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Employer’s Beware: The Supreme Court Narrowly Interprets Computer Fraud and Abuse Act

In Van Buren v. United States, the Supreme Court handed down its first major decision construing the Computer Fraud and Abuse Act. In general, the CFAA sets criminal and civil penalties for unauthorized access to a computer. The CFAA identifies two ways of violating the statute, "access without authorization" and "exceed[ing] authorized access". The typical scenario in the employment context is an employee accessing confidential computer data for improper purposes, such as downloading customer data to engage in post-employment competitive activity. Employers have consistently claimed that using confidential data for an improper purpose is tantamount to “exceeding authorized access”.

However, in narrowly construing the CFAA prohibitions, the Supreme Court disagreed with the improper purpose interpretation. The Court spoke in the term of “gates” and explained that the prohibition on "access without authorization" bans entering a computer one is not authorized to access, "targeting so-called outside hackers - those who access a computer without any permission at all". The prohibition on "exceed[ing] authorized access" bans entering a part of the system to which a computer user lacks access privileges. That language target[s] so-called inside hackers - those who access a computer with permission, but then exceed the parameters of authorized access by entering an area of the computer to which that authorization does not extend. Thus, under Van Buren, if an employee has permission to access computer data, then the improper use of any accessible data does not rise to the level of a CFAA violation.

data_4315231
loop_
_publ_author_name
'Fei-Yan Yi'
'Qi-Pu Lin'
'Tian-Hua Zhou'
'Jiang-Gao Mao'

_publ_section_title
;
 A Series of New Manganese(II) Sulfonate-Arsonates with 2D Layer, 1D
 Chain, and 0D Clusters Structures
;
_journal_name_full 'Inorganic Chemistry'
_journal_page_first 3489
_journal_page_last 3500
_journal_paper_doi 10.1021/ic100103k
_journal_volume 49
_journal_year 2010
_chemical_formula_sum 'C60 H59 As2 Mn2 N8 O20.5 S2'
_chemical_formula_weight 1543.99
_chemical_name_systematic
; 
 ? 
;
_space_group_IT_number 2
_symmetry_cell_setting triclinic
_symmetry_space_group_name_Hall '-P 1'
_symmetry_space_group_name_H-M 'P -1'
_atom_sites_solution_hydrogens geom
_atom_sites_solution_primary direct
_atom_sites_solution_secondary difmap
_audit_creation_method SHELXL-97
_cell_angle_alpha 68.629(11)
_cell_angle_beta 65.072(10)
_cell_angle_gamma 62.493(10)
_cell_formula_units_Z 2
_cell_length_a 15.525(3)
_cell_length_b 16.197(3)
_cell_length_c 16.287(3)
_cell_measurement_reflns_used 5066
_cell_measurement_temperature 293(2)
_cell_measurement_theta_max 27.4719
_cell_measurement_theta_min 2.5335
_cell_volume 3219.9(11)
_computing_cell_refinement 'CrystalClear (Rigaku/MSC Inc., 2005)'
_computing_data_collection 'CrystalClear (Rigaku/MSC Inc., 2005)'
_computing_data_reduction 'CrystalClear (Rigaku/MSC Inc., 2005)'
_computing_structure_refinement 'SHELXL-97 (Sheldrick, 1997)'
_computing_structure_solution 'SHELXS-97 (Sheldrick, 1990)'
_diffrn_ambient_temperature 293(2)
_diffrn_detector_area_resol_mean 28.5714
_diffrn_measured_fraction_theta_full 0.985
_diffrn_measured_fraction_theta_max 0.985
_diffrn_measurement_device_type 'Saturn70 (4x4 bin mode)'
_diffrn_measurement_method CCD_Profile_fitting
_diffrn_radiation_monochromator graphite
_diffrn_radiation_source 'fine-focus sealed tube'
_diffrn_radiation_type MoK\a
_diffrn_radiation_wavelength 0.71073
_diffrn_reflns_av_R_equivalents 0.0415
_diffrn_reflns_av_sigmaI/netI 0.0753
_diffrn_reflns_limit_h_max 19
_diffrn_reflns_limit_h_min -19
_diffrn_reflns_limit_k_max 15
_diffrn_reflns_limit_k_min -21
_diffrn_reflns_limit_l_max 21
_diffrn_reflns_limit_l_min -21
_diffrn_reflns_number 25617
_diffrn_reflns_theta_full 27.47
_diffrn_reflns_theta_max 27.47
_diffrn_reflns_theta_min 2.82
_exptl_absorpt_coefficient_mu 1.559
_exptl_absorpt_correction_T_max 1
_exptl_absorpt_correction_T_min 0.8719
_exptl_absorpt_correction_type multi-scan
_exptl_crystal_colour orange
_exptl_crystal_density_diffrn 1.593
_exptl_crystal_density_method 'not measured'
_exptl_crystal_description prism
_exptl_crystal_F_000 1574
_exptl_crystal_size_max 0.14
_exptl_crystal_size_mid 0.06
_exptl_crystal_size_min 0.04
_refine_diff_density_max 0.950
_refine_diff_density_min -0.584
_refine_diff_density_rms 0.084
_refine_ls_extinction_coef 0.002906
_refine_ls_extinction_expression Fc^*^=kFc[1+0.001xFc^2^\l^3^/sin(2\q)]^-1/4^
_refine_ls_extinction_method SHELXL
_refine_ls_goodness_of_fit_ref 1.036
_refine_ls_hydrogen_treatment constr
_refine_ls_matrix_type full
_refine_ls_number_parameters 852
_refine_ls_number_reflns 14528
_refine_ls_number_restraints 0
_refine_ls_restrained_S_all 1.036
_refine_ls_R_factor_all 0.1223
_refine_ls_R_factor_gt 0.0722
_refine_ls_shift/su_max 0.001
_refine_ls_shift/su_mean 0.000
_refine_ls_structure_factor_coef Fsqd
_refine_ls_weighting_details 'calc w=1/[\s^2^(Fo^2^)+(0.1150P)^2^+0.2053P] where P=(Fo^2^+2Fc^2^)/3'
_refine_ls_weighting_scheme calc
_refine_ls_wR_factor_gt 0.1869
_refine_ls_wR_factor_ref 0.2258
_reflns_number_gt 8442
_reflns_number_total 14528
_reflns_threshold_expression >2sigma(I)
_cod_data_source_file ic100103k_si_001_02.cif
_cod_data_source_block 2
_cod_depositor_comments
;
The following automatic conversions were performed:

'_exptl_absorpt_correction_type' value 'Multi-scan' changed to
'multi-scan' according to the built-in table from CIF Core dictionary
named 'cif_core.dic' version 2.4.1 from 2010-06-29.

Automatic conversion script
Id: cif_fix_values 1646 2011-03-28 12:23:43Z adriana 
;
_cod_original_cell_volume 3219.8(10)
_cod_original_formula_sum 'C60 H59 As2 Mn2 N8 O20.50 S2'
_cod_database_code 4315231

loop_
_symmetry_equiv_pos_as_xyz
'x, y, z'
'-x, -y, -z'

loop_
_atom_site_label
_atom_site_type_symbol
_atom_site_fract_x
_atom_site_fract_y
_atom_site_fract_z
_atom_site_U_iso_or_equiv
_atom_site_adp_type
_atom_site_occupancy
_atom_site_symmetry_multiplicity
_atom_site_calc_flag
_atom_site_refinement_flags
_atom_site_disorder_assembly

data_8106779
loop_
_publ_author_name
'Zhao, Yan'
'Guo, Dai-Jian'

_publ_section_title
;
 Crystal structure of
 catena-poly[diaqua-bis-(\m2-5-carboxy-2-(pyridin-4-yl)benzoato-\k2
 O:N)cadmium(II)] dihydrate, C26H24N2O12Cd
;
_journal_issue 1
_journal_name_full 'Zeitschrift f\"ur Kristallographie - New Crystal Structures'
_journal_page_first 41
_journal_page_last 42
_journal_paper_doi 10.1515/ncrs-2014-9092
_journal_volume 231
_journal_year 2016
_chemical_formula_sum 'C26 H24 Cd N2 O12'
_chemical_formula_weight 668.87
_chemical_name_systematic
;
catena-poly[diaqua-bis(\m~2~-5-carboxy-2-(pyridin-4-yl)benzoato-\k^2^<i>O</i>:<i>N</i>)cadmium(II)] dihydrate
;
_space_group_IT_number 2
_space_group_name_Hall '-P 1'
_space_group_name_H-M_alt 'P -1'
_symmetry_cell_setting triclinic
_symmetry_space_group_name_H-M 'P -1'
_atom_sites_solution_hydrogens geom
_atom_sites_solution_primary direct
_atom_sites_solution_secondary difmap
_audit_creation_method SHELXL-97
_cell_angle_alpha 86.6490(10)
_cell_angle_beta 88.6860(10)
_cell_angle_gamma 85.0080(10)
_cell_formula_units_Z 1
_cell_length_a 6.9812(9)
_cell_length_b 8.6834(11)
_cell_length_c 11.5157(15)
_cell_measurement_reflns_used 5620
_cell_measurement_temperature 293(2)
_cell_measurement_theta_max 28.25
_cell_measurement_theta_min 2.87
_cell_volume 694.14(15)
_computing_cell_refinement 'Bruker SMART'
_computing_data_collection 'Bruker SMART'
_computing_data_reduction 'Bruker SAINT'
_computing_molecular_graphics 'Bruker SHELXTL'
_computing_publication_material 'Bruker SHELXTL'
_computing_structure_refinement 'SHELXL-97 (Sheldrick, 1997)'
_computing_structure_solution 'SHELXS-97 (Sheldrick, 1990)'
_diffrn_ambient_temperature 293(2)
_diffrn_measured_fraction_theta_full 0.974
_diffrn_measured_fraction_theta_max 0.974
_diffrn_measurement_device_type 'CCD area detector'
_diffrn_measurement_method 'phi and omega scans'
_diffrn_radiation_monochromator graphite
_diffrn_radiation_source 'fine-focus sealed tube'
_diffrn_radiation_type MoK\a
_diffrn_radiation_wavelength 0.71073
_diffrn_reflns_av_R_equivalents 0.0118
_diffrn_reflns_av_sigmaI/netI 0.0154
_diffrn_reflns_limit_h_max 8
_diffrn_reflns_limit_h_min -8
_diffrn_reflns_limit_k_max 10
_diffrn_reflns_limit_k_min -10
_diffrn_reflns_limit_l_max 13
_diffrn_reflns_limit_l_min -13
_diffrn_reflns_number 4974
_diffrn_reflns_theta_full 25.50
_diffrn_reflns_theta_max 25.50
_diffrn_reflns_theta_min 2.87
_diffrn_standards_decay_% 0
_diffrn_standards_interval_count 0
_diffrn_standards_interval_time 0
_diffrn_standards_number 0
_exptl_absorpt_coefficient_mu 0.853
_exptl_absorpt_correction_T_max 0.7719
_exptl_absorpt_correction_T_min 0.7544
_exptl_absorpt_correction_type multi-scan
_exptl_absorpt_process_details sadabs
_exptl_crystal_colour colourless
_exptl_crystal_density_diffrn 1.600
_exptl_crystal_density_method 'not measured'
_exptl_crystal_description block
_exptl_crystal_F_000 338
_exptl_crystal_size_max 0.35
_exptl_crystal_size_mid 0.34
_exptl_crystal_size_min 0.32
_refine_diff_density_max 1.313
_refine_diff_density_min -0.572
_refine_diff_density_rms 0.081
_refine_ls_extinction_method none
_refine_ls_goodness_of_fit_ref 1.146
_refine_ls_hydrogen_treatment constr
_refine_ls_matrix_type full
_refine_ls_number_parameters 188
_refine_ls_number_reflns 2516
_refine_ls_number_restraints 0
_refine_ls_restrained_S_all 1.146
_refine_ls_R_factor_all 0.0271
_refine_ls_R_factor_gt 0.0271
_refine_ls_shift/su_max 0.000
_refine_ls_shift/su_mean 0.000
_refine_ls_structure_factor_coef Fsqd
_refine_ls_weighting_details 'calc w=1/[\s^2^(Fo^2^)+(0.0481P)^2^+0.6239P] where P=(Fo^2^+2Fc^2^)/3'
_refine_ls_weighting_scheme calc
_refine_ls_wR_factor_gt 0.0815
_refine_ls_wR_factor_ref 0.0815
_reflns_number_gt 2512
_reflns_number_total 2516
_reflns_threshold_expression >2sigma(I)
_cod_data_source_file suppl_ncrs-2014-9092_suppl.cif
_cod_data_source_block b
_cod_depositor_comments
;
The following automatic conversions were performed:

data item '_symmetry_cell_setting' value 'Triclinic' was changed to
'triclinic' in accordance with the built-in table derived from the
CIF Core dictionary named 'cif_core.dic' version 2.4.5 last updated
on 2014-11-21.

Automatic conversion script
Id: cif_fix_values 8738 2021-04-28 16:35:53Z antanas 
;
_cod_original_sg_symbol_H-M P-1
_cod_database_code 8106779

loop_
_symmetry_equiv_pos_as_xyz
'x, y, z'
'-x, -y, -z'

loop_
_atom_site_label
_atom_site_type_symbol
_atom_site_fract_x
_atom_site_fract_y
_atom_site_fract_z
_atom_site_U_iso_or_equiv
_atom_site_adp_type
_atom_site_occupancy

Take away - Employers should maintain hierarchical tiered computer access protocols that provide employees limited access to computer data that is based on a strict need-to-know basis. Also, employers should review their nondisclosure agreements and policies to specifically address authorized access and proper use of confidential information.

For more information about protecting confidential information or trade secrets, please contact Timm Schowalter at tschowalter@sandbergohoenix.com or 314.425.4910, or contact another member of Sandberg Phoenix’s Labor and Employment Law Team.

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